The fish are still jumping

Feather Publishing

Jadyn Conover shows off the catch he got at Bucks Lake two weeks ago. The fish were taking the bait for this young man during his fishing trip with his grandpa. Though the water here in Plumas County continues to get colder and colder, there is still time to get some lake fishing in without having to worry about drilling a hole in the ice. Photo submitted


Turkey Trot breaks attendance record

James Wilson
Sports Editor

The Turkey Trot, the annual run/walk in Quincy that takes place the morning of Thanksgiving, broke its attendance record this year with 130 people showing up to shed a few pounds before feasting with their families. Last year’s event included a few more than 100 participants.

Read more: Turkey Trot breaks attendance record


California Outdoors for the week of 12/6/2013

Carrie Wilson
California Department of Fish and Wildlife


Keeping hunters out

Question: Our church owns about 700 acres in the foothills of Northern California. We recently had someone shoot at a six-point buck, wound it and screech away off the property. We called the California Department of Fish and Wildlife, who sent out a tracker. They followed the trail of blood but never found the wounded animal.

Meanwhile, we have many deer that reside on our property and we are vegetarians. We do not shoot the deer and they wander freely on the property. You can walk within maybe 20 feet of even these majestic big bucks and they won’t flee. We do not want people shooting the animals on our property.

The Fish and Wildlife person who came out told us it was legal for people to shoot the deer on our property unless we fenced it or posted signs (such as “Posted No Hunting”) all over the property. Is this really true? For one thing, it isn’t even hunting season (with a firearm, which this was), and second, it’s private property and we’ve not given written permission to anyone to hunt on our property.

Read more: California Outdoors for the week of 12/6/2013


FRC Golden Eagles Volleyball comes to an end

Feather River College’s volleyball team celebrates after beating Porterville on Nov. 26. The win moved the Eagles into the second round of playoffs in Fresno. FRC lost in five games to Fresno to end the season for the Eagles with an outstanding 22-9 overall record. Photo by James Wilson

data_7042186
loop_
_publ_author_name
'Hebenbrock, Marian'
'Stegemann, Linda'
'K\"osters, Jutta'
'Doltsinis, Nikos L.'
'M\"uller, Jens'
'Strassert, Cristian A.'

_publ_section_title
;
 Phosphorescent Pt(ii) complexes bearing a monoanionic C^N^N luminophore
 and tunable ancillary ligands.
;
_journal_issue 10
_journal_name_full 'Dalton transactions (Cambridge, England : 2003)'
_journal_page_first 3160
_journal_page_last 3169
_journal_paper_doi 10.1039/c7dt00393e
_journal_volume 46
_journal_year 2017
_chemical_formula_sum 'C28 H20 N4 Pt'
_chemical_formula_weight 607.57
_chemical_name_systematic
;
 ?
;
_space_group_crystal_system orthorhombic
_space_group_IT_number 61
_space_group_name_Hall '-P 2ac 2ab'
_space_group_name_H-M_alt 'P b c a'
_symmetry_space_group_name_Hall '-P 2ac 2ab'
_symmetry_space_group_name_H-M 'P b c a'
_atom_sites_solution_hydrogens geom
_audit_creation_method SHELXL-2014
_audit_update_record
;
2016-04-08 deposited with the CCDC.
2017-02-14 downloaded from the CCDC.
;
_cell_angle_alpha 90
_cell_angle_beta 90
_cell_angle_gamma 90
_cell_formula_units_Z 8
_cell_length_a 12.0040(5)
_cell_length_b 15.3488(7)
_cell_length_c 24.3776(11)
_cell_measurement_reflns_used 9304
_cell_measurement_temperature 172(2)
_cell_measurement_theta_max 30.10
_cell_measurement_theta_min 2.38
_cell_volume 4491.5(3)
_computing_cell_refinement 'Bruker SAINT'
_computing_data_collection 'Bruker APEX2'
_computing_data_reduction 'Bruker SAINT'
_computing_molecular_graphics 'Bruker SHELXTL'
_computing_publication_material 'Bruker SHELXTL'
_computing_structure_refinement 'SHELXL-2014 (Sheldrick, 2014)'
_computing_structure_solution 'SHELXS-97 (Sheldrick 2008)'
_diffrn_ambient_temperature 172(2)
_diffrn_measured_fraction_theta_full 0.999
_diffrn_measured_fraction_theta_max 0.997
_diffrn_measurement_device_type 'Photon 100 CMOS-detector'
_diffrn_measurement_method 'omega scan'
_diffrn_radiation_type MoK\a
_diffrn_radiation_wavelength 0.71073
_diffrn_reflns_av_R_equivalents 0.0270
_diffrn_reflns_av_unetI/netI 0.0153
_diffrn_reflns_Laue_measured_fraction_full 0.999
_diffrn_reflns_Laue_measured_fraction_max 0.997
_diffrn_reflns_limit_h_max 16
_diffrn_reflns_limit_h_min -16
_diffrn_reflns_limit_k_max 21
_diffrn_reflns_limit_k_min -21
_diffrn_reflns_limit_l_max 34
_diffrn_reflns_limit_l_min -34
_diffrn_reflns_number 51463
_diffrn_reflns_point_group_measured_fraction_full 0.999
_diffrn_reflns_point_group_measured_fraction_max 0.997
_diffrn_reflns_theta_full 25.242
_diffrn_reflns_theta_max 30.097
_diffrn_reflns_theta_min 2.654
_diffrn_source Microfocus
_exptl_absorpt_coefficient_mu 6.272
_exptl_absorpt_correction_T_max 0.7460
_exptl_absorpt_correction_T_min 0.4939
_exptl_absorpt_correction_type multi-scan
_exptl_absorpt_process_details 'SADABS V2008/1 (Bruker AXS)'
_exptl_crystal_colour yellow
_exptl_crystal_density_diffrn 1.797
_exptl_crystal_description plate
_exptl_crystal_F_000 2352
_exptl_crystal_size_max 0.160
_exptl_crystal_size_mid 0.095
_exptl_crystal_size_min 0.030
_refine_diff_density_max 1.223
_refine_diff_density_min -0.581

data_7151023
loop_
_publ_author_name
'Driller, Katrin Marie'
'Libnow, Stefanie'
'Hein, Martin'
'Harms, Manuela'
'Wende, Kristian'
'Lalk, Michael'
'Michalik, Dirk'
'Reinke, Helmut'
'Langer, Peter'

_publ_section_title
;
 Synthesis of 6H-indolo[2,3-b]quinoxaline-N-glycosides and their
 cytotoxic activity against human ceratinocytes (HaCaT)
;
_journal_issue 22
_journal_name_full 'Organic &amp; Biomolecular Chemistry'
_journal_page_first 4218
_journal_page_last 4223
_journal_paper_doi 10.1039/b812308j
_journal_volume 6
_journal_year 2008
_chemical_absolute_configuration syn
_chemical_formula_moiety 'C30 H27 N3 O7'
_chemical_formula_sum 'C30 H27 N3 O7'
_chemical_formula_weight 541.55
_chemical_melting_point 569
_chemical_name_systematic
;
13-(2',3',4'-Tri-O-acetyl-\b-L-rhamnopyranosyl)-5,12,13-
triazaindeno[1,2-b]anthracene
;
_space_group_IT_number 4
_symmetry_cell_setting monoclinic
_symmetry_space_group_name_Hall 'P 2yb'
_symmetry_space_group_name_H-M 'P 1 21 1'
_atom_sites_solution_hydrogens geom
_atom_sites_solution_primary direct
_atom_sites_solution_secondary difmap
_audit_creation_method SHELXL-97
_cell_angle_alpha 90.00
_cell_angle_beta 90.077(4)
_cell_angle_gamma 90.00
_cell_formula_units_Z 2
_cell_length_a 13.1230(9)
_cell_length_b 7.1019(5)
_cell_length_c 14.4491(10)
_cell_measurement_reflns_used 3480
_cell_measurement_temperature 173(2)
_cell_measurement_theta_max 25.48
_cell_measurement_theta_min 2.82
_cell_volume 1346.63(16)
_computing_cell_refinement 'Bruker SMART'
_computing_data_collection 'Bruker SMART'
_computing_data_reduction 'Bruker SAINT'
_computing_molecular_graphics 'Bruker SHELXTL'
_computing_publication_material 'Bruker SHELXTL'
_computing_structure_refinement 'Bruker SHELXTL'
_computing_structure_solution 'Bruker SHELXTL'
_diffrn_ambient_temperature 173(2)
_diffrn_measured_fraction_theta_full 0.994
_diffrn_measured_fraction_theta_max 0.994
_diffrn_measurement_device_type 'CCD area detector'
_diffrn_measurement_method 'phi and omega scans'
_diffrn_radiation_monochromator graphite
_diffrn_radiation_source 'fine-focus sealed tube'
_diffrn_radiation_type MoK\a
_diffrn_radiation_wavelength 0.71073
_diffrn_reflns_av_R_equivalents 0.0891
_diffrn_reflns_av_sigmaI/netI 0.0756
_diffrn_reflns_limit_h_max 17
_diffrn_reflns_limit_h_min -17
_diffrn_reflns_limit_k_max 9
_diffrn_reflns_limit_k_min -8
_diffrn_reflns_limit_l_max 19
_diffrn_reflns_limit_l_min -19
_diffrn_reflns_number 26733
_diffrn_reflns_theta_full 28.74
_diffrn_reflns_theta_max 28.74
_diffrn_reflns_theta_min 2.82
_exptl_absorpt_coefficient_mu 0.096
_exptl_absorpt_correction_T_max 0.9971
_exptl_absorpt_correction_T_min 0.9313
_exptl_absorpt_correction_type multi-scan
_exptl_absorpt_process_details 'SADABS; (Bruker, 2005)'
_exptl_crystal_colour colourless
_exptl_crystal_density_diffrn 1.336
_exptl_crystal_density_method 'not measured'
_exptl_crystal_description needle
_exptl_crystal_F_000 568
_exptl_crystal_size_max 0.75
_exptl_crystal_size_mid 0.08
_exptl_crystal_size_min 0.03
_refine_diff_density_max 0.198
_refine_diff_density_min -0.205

James Wilson
Sports Editor

The Golden Eagles volleyball team had quite a ride this year, but its season came to an end Nov. 30 when the team was pushed out of the playoffs by Fresno City College in the second round. The Eagles previously beat Porterville in the first round of playoffs Nov. 26.

Feather River College’s loss to Fresno came in the fifth game. The Eagles lost the first set before staging a comeback attempt. Fresno dominated Feather River 25-12 in the first game.

The Eagles regained their composure and started putting some points on the board while avoiding unforced errors. FRC won the second set 25-21 and the third a close 26-24. Fresno came back again to win the fourth game 25-17 and the final one 15-12.

Read more: FRC Golden Eagles Volleyball comes to an end


FRC women defeat Yuba in basketball

James Wilson
Feather River College’s Kaitlin Boyd leaps for the shot during the Lady Eagles’ first home game of the season Nov. 26 against Yuba College. FRC won 76-63. Photo by James Wilson
Sports Editor


The Feather River College women’s basketball team played its first home game of the season against Yuba College on Nov. 26. The Golden Eagles defeated Yuba 76-63 in a game the Eagles clearly had control of for its entirety.

FRC gained an early lead in the first few minutes. The Eagles pushed their lead to 38-24 at the half.

The first 10 minutes of the second half was when Feather River really took off. The Eagles quickly extended their lead to 55-30 before Yuba started making a comeback. FRC held Yuba off enough for the win.

Read more: FRC women defeat Yuba in basketball


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